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Biosorption of simulated dyed effluents by inactivated fungal biomasses

Biosorption of simulated dyed effluents by inactivated fungal biomasses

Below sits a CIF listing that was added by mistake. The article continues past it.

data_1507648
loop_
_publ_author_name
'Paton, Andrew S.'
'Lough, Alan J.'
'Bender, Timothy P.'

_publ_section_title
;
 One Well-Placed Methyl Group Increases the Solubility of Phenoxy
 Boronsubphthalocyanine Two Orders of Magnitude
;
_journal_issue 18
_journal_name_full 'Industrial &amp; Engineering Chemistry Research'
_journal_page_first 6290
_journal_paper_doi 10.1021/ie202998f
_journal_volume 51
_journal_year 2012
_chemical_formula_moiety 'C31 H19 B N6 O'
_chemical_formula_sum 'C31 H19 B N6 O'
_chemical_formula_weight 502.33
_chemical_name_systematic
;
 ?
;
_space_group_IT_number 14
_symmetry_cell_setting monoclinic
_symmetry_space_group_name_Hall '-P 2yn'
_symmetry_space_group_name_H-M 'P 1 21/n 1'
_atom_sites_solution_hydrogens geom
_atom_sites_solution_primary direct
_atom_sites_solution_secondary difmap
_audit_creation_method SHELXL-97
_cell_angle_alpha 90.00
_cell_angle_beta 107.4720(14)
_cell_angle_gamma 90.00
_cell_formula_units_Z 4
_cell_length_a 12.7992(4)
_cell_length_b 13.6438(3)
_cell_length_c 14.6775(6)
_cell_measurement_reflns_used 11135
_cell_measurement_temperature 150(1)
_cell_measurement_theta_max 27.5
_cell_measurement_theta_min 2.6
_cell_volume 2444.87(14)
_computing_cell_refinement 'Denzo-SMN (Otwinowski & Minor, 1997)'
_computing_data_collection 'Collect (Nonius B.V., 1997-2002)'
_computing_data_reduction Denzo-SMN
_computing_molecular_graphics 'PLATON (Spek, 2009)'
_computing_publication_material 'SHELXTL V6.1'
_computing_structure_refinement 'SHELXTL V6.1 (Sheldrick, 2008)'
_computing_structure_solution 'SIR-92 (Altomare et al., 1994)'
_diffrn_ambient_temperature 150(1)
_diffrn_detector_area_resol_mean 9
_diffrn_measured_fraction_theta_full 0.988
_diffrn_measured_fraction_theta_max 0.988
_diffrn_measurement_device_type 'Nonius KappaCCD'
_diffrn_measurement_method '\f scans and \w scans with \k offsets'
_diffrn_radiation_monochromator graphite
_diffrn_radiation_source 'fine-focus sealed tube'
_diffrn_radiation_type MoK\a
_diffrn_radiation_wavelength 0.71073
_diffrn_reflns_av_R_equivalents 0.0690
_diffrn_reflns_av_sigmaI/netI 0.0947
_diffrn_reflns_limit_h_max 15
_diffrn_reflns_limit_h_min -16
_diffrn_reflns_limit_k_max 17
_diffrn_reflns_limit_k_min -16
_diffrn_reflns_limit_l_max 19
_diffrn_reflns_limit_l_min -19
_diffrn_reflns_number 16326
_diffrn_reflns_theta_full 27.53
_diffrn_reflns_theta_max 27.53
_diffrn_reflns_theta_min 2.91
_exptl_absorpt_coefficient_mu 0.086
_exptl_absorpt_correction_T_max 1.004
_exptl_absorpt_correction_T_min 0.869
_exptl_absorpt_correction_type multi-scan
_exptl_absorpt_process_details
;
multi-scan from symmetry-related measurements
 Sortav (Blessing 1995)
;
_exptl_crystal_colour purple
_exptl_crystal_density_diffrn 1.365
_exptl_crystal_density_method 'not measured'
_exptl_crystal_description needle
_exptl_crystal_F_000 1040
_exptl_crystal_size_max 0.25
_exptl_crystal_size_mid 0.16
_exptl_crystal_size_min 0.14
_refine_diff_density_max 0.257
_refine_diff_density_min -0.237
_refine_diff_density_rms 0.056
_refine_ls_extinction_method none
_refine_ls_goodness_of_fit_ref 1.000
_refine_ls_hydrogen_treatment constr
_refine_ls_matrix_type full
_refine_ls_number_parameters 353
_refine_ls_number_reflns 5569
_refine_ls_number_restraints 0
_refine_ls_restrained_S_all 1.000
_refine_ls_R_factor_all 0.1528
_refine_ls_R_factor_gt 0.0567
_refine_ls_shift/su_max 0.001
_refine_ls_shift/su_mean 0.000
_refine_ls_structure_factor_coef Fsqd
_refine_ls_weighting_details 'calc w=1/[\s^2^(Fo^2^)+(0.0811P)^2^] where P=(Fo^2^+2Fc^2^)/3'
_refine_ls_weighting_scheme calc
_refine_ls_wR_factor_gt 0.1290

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  Biosorption of simulated dyed effluents by inactivated fungal biomasses Valeria Prigione, Giovanna Cristina Varese  * , Leonardo Casieri, Valeria Filipello Marchisio Universita`  degli Studi di Torino, Dipartimento di Biologia Vegetale, Viale Mattioli 25, 10125 Torino, Italy Received 15 March 2007; received in revised form 26 June 2007; accepted 27 July 2007Available online 20 September 2007 Abstract Treatment of dyed effluents presents several problems mainly due to the toxicity and recalcitrance of dyestuffs. Innovative technol-ogies, such as biosorption, are needed as alternatives to conventional methods to find inexpensive ways of removing dyes from large vol-umes of effluents. Inactivated biomasses do not require a continuous supply of nutrients and are not sensitive to the toxicity of dyes ortoxic wastes. They can also be regenerated and reused in many cycles and are both safe and environment-friendly. The sorption capacities(SC) of autoclaved biomasses of three Mucorales fungi ( Cunninghamella elegans ,  Rhizomucor pusillus  and  Rhizopus stolonifer ), culturedon two different media, were evaluated against simulated effluents containing concentrations of 1000 and 5000 ppm of a single dye and amix of 10 industrial textile dyes in batch experiments. SC values of up to 532.8 mg of dye g  1 dry weight of biomass were coupled withhigh effluent decolourisation percentages (up to 100%). These biomasses may thus prove to be extremely powerful candidates for dyebiosorption from industrial wastewaters. Even better results were obtained when a column system with the immobilised and inactivatedbiomass of one fungus was employed.   2007 Elsevier Ltd. All rights reserved. Keywords:  Biosorption;  Cunninghamella elegans ;  Rhizomucor pusillus ;  Rhizopus stolonifer ; Synthetic dyes 1. Introduction Synthetic dyes are used extensively in the textile, paperand printing industries and in dyehouses. Dye-containingeffluents are one of the most difficult-to-treat wastewaterson account of their high chemical and biological demands,suspended solids and content in toxic compounds and theaesthetic issues raised by their easily recognized colours(Wesemberg et al., 2003). Dyes released into the environ-ment are toxic for several organisms and a threat to ecosys-tems, mainly because they block out the sunlight and thusreduce photosynthesis and dissolved oxygen concentration(Banat et al., 1996; Aksu, 2005). Prior to their release,therefore, wastewaters are usually treated to bring theirdye concentrations down to nationally permitted levels.Some physical and chemical treatments are effective, buttheir limitations render them unattractive. These includeexcessive usage of chemicals, accumulation of concentratedsludge with obvious disposal problems, expensive plantrequirements, high operational costs and sensitivity to vari-ations in the wastewater input (Aksu, 2005). To cut downthe employment of harmful chemicals, use is often madeof biological methods in which active sludges exploit thedegradative capabilities of bacteria and protozoa, but can-not result in efficient decolourisation.Textile industry wastewaters are the current centre of attention. Their decolourisation is the subject of discussionand regulation in many countries aware that water is avaluable asset which must be protected. The complex aro-matic molecular structures of most dyes make them morestable and hence more difficult to biodegrade. Even if dyesare not the principal component of the wastes discharged inthe processing of textiles, they are not readily removed ordegraded in treatment plants (Easton, 1995; Waters,1995) and most effluents are still coloured when they leavea plant (Loyd et al., 1992). 0960-8524/$ - see front matter    2007 Elsevier Ltd. All rights reserved.doi:10.1016/j.biortech.2007.07.053 * Corresponding author. Tel.: +39 011 6705964; fax: +39 011 6705962. E-mail address: (G.C. Varese).  Available online at Bioresource Technology 99 (2008) 3559–3567  Many studies have focused on microorganisms that bio-degrade dyes and bioremediation is becoming an environ-ment-friendly and cost-competitive alternative for dyewastewater treatment. A wide variety of microorganisms,especially fungi, degrade different classes of dyes. Theapplication of biodegradation to industrial effluents, how-ever, is limited due to the long time required and the needfor microorganisms to function in strictly controlledenvironments.Alternatives to conventional methods must thus beexplored to find inexpensive ways of removing dyes fromlarge volumes of effluents (Aksu, 2005). Biosorption isviewed as one such alternative. Biosorption of a broadrange of pollutants by sea weeds, bacteria, yeasts andhyphal fungi has been investigated and fungi seem the mostpromising (Fu and Viraraghavan, 2001; Knapp et al.,2001). According to Van Driessel and Christov (2002)and Aksu (2005), biosorption encompasses a number of metabolism-independent processes (physical and chemicaladsorption, electrostatic interaction, ion exchange, com-plexation, chelation and micro precipitation) that mainlytake place in the cell wall. The main attractions of biosorp-tion are its high selectivity and efficiency, cost effectivenessand good removal from large volumes (Aksu, 2005).Both living and dead biomass can be used to removehazardous organics. Dead cells are obviously preferablefor wastewater treatment since they are not affected bytoxic wastes and chemicals and do not pollute the environ-ment by releasing toxins and/or propagules (Aksu, 2005).Dead and dried biomass can be stored for long periods atroom temperature with little risk of putrefaction. Thismakes it easier to use and transport. Dead biomass is alsogenerated as a waste product from established industrialprocesses (Kapoor and Viraraghavan, 1995).This paper illustrates the sorption capacities (SC) of thedead biomasses of three Mucorales fungi as displayed inbatch experiments with simulated effluents containing1000 and 5000 ppm of a single dye and a mix of 10 direct,reactive and acid dyes widely used in the textile industry,namely anthraquinonic, azoic and phthalocyanin chro-mophores. Biomasses were cultured on one medium withglucose as the carbon source and another with cheaperstarch, since the production of biomass for industrial-scalebioremediation is expensive and the use of media withalternative carbon sources is a desirable objective. Indus-trial application was mimicked by immobilising the bio-mass of one fungus ( Cunninghamella elegans ) in calciumalginate to run an experiment on biosorption in a columnsystem. 2. Methods  2.1. Test organismsC. elegans  Lendner (MUT 2861),  Rhizomucor pusillus (Lindt) Schipper (MUT 2229) and  Rhizopus stolonifer (Ehrenberg) Vuillemin (MUT 1515) were obtained fromthe  Mycotheca Universitatis Taurinensis  Collection(MUT, University of Turin, Department of Plant Biology).Starting cultures were lyophilised and cryopreserved untiluse. They were revitalized on Malt Extract Agar andmature conidia for the inocula and biomass productionwere obtained from cultures grown on the same mediumin the dark at 24   C for 1 week.  2.2. Dyes and preparation of simulated effluents Nine out of the 10 dyes used in this study were kindlyprovided by Clariant Italia S.p.a., the model dye RBBRwas purchased from Sigma–Aldrich (St. Louis, MO). Theirstructures (where available), chemical groups and maxi-mum absorbance peak wavelengths are listed in Table 1.Stock solutions 20000 ppm concentrated prepared bydissolving each dye powder in distilled water were sterilisedby 0.2  l m pore filters and stored at 4   C until use. Sincereactive dyes are released into effluents after hydrolysationof reactive groups occurring in dyeing bath conditions,industrial dyes B41, B49, B214 and R243 were hydrolysedby heating at 80   C for 2 h in a 0.1 M Na 2 CO 3  solution,and then neutralized.Stock solutions of the direct azo dye R80, the reactiveazo dye B214 and the anthraquinonic reactive model dyeRBBR were added to a 9 g l  1 NaCl saline solution toobtain final concentrations of 1000 and 5000 ppm. Com-plex effluent was prepared by adding all 10 dyes to one sal-ine solution to obtain a final concentration of 5000 ppm.R80 and B214 were chosen to produce simulated efflu-ents because they are generally unaffected by conventionalwastewater treatment procedures (personal communica-tion), and are direct and reactive dyes widely employed inthe textile industry, RBBR was chosen because it is anon-industrial dye that serves as a model of the anthraqui-nonic class. The complex effluent was employed sinceindustrial effluents usually contain a mixture of dyes deriv-ing from the baths of different machines. Moreover all thedyes were dissolved in saline solution since textile effluentsare usually characterised by high salt concentrations.  2.3. Fungal biomass preparation and batch biosorptionexperiments The two media used for biomass production were EQ(20 g l  1 glucose, 2 g l  1 ammonium tartrate, 2 g l  1 KH 2 PO 4 , 0.5 g l  1 MgSO 4  Æ  7H 2 O, 0.1 g l  1 CaCl 2  Æ  2H 2 O,10 ml mineral stock) and ST, in which 18 g l  1 potatostarch is used instead of glucose (Fluka, St. Louis, MO).Since the literature (Ellis et al., 1974) and preliminarytests had shown that  R. stolonifer  cannot use starch as acarbon source, it was cultured on EQ only.Each isolate was inoculated as a conidial suspension(final concentration of 1  ·  10 5 conidia ml  1 ) in several500 ml Erlenmeyer flasks containing 300 ml of medium,and incubated at 30   C for 7 days. To avoid produc-tion of aerial mycelium, rich in hydrophobins and poorly 3560  V. Prigione et al. / Bioresource Technology 99 (2008) 3559–3567   Table 1Dyes used in the study, their commercial and C.I. name, chromophore, chemical group, wavelength of maximum visible absorbance ( k max ) and chemical structure (where available)CommonnameCommercial name C.I. name Chromophore Chemicalgroup k max  (nm) Chemical structureB113 Nylosan bleu marineN-RBL P 187Acid blue113Azoic Acid 541 NN N NNaSO 3 NaSO 3 HN B214 Drimaren bleu marineX-GN CDGReactiveblue 214Azoic Reactive 607B225 Nylosan bleu F-2RFLP 160Acid blue225Anthraquinonic Acid 590–626B41 Drimaren turquoiseX-B CDGReactiveblue 41Phtalocyanin Reactive 616–666B49 Drimaren bleu P-3RLNGRReactiveblue 49Anthraquinonic Reactive 586–625 NaSO 3 NNN ClNaSO 3 OONaSO 3 NNHNHHHN B81 Solar bleu G P 280 Direct blue81Azoic Direct 577  OHNHNNaSO 3 N NN NNaSO 3 OH NaSO 3 NaSO 3 N R111 Scarlet nylosanF-3GL 130Acid red111Azoic Acid 499 NaSO 3  NaSO 3 OHN NH 3 C OOOS N NCH 3  CH 3 R243 Drimaren redX-6BN CDGReactivered 243Azoic Reactive 517R80 Solar red BA P 150 Direct red80Azoic Direct 540 NaSO 3 NN NNaSO 3 NNaSO 3 OHNCHNaSO 3  N NNNaSO 3 NNaSO 3 OHNHO RBBR Remazol brilliantblue RReactiveblue 19Anthraquinonic Reactive 593  OONHSOHOONH 2 SO 3 HN SO 2 CH 2 CH 2 OSO 3--  V .P r  i     g i    o n e  e  t   a l    . /   B  i    or  e  s  o ur  c  e T  e  c  h   n o l    o  g  y 9   9    (  2   0   0   8    )   3   5   5   9  – 3   5   6   7    3    5    6   1     adsorbent, biomasses were cultured in agitated condition at150 rpm with a Minitron Infors orbital shaker (Bottmin-gen, CH). After incubation biomasses were collected witha sieve (150  l m pore), rinsed several times with distilledsterilised water to remove residual medium and then inac-tivated in a 9 g l  1 NaCl solution by autoclaving at 121   Cfor 30 min. They were then collected in sterile conditionsand rinsed as already described.Each biomass was weighed and 3 g fresh weight wasplaced in 50 ml Erlenmeyer flasks containing 30 ml of sim-ulated effluent. The flasks were incubated at 30   C in agi-tated conditions (150 rpm). Each trial was performed intriplicate.After 24 h of incubation, the biomass of each samplewas filtered on paper filters (Wattman type 1), dried at65   C until its weight reached the equilibrium, and thesorption capacity (SC), a parameter that takes into consid-eration the maximum sorbent capability, was calculated asfollows:SC  ¼  mg of dye removed = g of biomass  ð dw Þ The milligrams of dye removed were calculated subtract-ing the residual amount of dye at the end of the experiment(obtained from the decolourisation percentage, describedbelow) from the initial amount of dye.After 2, 6 and 24 h, 300  l l of effluent was taken fromeach sample, centrifuged at 14000 rpm for 5 min, to removedisturbing mycelial fragments, and examined with a spec-trophotometer (Amersham Bioscences Ultrospec 3300Pro, Fairfield, CT) to acquire the complete absorbancespectra of the effluents and calculate the percentage of removed dye (DP, decolourisation percentage) as follows:DP  ¼  100   ð Abs 0    Abs t  Þ = Abs 0 where Abs 0  is the absorbance at time 0 and Abs t  is theabsorbance at time  t , at the maximum visible wavelength( k max ) of each dye (Table 1). The absorbance of the com-plex effluent was measured at 588 nm, namely the wave-length that corresponds to the maximum absorbance invisible light.Simulated effluents without biomass were used as theabiotic control and to assess decolourisation other thanthat due to biosorption (e.g., photobleaching or complexa-tion). The influence of the incubation time on the biosorp-tion yield was assessed from the increase in decolourisationfrom the 2nd to the 24th h, calculated as (DP at T24    DPat T2)  Æ  100/DP at T24.The significance of differences ( P  6 0.05) between theSC values and between the DP values at 2, 6 and 24 hwas calculated with the Mann–Whitney test (SYSTAT 10for windows SPSS Inc., 2000).  2.4. Biomass immobilisation and biosorption experiment in acolumn system This experiment was conducted with  C. elegans  only.A 2% solution of alginic acid sodium salt (from brownalgae – Fluka, St. Louis, MO), inoculated with a conidialsuspension (final concentration 2.5  ·  10 4 conidia ml  1 )and continuously shaken with a magnetic agitator wasdripped with a peristaltic pump (model SP311 VELP Scien-tifica, Milan) into a continuously shaken 0.25 M calciumchloride solution. The calcium alginate beads (2–3 mmdiameter) thus produced were completely hardened byshaking for about 1 h in calcium chloride. They were thenrinsed with a saline solution to eliminate the free propa-gules and excess calcium chloride.Thirty grams of beads in 250 ml of ST medium placed in500 ml Erlenmayer flasks, were incubated for 7 days at30   C in agitated conditions (130 rpm) with a MinitronInfors orbital shaker (Bottmingen, CH), collected with ametal sieve (150  l m pore), rinsed with saline solution andinactivated by autoclaving at 121   C for 30 min.About 300 g of the beads thus obtained, correspondingto 50 g of biomass (wet weight) were packed in a 5 cmdiameter, 54 cm tall glass column connected to a flask con-taining 500 ml complex effluent kept circulating at a con-stant 20 ml min  1 by a peristaltic pump (model SP311VELP Scientifica, Milan). One ml of effluent was with-drawn from the system after 30 min, 1–6 and 24 h and itsDP was calculated as in the batch experiments. 3. Results 3.1. Batch biosorption experiments The SC values obtained by biomasses of the three spe-cies at the end of the experiment ranged from 167.9 to532 mg of dye g  1 of biomass dry weight (Table 2). TheSCs of   R. pusillus  and  R. stolonifer  cultivated on EQ incontact with B214 and  R. stolonifer  cultivated on EQ incontact with the complex effluent were more than 500 mgof dye g  1 of biomass dry weight.Table 2 shows that the species displayed different SCvalues in the same conditions, that the SC of a biomasswas not the same on the two media, and that the sorptionefficiency of a biomass cultured on the same medium variedfrom one dye to another. The complex effluent wasadsorbed more efficiently than the single-dye effluents: of these, B214 was removed most efficiently.The DP values obtained for the 1000 and 5000 ppmeffluents are set out in Tables 3 and 4. Substantial decolo-urisation of the 1000 ppm effluents was nearly alwaysachieved after 24 h. R80 was completely removed by allthree species and DPs from 98.2% to 100% were observedfor B214. RBBR was the most difficult to remove, exceptby  R. stolonifer ; the lowest yields were obtained with  C. ele- gans : 57.8% when cultured on EQ and 63.2% when culturedon ST. The DP values were much lower (from 35.3% to81%) for the 5000 ppm effluents, though those for the com-plex effluent treated with the  C. elegans  and  R. pusillus  bio-masses (88.6% to 92.1%) were close to the maxima for the1000 ppm effluents. 3562  V. Prigione et al. / Bioresource Technology 99 (2008) 3559–3567   More than 50% of the total decolourisation was usuallyachieved after 2 h (increase from 2 h to 24 h <50%; Tables3 and 4). Examples of absorbance spectra of 5000 ppmeffluents at the beginning of the experiment and after 2 h,6 h and 24 h are shown in Fig. 1. No differences in theshape of those of R80, B214 and RBBR effluents wereobserved, whereas the spectrum of the complex effluent dis-played some differences between 540 nm and 580 nm due todissimilar dye removal (Fig. 1). 3.2. Biosorption experiment in the column After 30 min, 3500 ppm (70%) of the complex effluenthad been removed. Complete decolorisation was reachedafter 6 h (Fig. 2). 4. Discussion These results show that  C. elegans ,  R. pusillus  and  R.stolonifer  biomasses are endowed with a high ability toabsorb industrial dyes R80 and B214 (SC from 221.4 to519.2 mg of dye g  1 dry weight). The added value of thisresult stems from the widespread employment of these dyesand the difficulties posed by their physical and chemicalremoval.The literature data (Table 5) make it clear that deter-mined SC values are well above those obtained by otherworkers using both live or inactivated biomasses and otherdyes (Fu and Viraraghavan, 2000, 2002a; O’Mahony et al.,2002; Zhang et al., 2003; Aksu, 2005), whereas they arecomparable with the theoretical maxima postulated for Rhizopus oryzae  (Aksu and Tezer, 2000; Aksu and Caga-tay, 2006). It must also be borne in mind that 1000 and5000 ppm concentrations are much higher than the800 ppm maximum used by the researchers quoted in Table5. They are also close to those of real industrial effluents,which were more congruently simulated in our study bythe inclusion of a complex effluent composed of 10 dyesand the use of concentrated saline solutions so as to intro-duce a real parameter that bars the attainment of good bio-sorption yields (Aksu, 2005). The high fungus SC valueswere accompanied by DPs that often resulted in changes Table 3Decolourisation percentage of R80, B214 and RBBR 1000 ppm effluents after 2 h (T2), 6 h (T6) and 24 h (T24) incubation by the biomasses of the speciescultured on EQ ( Cunninghamella elegans ,  Rhizomucor pusillus  and  Rhizopus stolonifer ) and ST medium ( Cunninghamella elegans  and  Rhizomucor pusillus )and increase of decolourisation from T2 to T24Species Dye Medium Decolourisation percentage (Mean ± SD) Increase of decolourisation from T2 to T24 (%)T2 T6 T24 Cunninghamella elegans  R80 EQ 83.2 ± 4.9 a 99.6 ± 0.3 b 100.0 ± 0.0 b 16.8ST 73.6 ± 1.9 a 98.2 ± 0.4 b 100.0 ± 0.0 c 27.0B214 EQ 88.2 ± 1.3 a 95.3 ± 0.2 b 99.0 ± 0.1 c 12.2ST 91.7 ± 1.4 a 95.5 ± 0.4 b 98.8 ± 0.3 c 7.7RBBR EQ 22.7 ± 3.6 a 38.0 ± 2.2 b 57.8 ± 0.9 c 60.7ST 28.8 ± 2.7 a 46.1 ± 4.1 b 63.2 ± 3.6 c 54.4 Rhizomucor pusillus  R80 EQ 99.5 ± 0.2 a 99.9 ± 0.0 b 100.0 ± 0.0 c 0.5ST 72.0 ± 4.0 a 99.7 ± 0.2 b 99.7 ± 0.1 b 27.8B214 EQ 98.4 ± 0.1 a 98.6 ± 0.1 a 100.0 ± 0.0 b 1.6ST 98.3 ± 0.3 a 99.1 ± 0.1 b,c 98.7 ± 0.3 a,c  – RBBR EQ 60.2 ± 8.6 a 84.6 ± 6.2 b 97.9 ± 1.4 c 38.5ST 48.6 ± 14.5 a 67.1 ± 12.8 ab 84.2 ± 4.6 b 42.3 Rhizopus stolonifer  R80 EQ 87.2 ± 5.5 a 99.5 ± 0.2 b 100.0 ± 0.0 c 12.8B214 EQ 97.5 ± 0.1  a 97.9 ± 0.2 a 98.2 ± 0.1 b 0.7RBBR EQ 97.8 ± 0.5 a 98.5 ± 0.3 ab 98.8 ± 0.3 b 1.0 a–c Significant differences between decolourisation percentages at T2, T6 and T24.Table 2Sorption capacity (mg of dye g  1 of biomass dry weight) of 5000 ppm R80, B214, RBBR and complex effluents by inactivated biomasses cultured on EQ( Cunninghamella elegans ,  Rhizomucor pusillus  and  Rhizopus stolonifer ) and ST medium ( Cunninghamella elegans  and  Rhizomucor pusillus )Dyes  Cunninghamella elegans Rhizomucor pusillus Rhizopus stolonifer EQ ST EQ ST EQR80 278.7 ± 8.7 aA 432.5 ±18.5 *aA 365.4 ± 20.0 bA 386.8 ± 59.8 aA 221.4 ± 24.4 cA B214 327.6 ± 7.7 aB 427.8 ± 25.2 *aA 532.8 ± 14.5 bB 403.9 ± 37.8 *bA 506.7 ± 33.7 bB RBBR 176.1 ± 27.4 aC 273.3 ± 16.6 *aB 167.9 ± 35.8 aC 300.9 ± 21.6 *aB 232.0 ± 23.1 bA Complex effluent 393.1 ± 7.2 aD 498.8 ± 2.8 *aC 410.5 ± 35.4 aA 453.8 ± 12.4 *bA 519.2 ± 37.1 bB ( * ) Significant differences between the SC of a species cultured on different media.  a,b, . . . Significant differences between the SC for the same effluent of different species cultured on the same medium.  A,B, . . . Significant differences between the SC for different effluents of the same species cultured on the samemedium. V. Prigione et al. / Bioresource Technology 99 (2008) 3559–3567   3563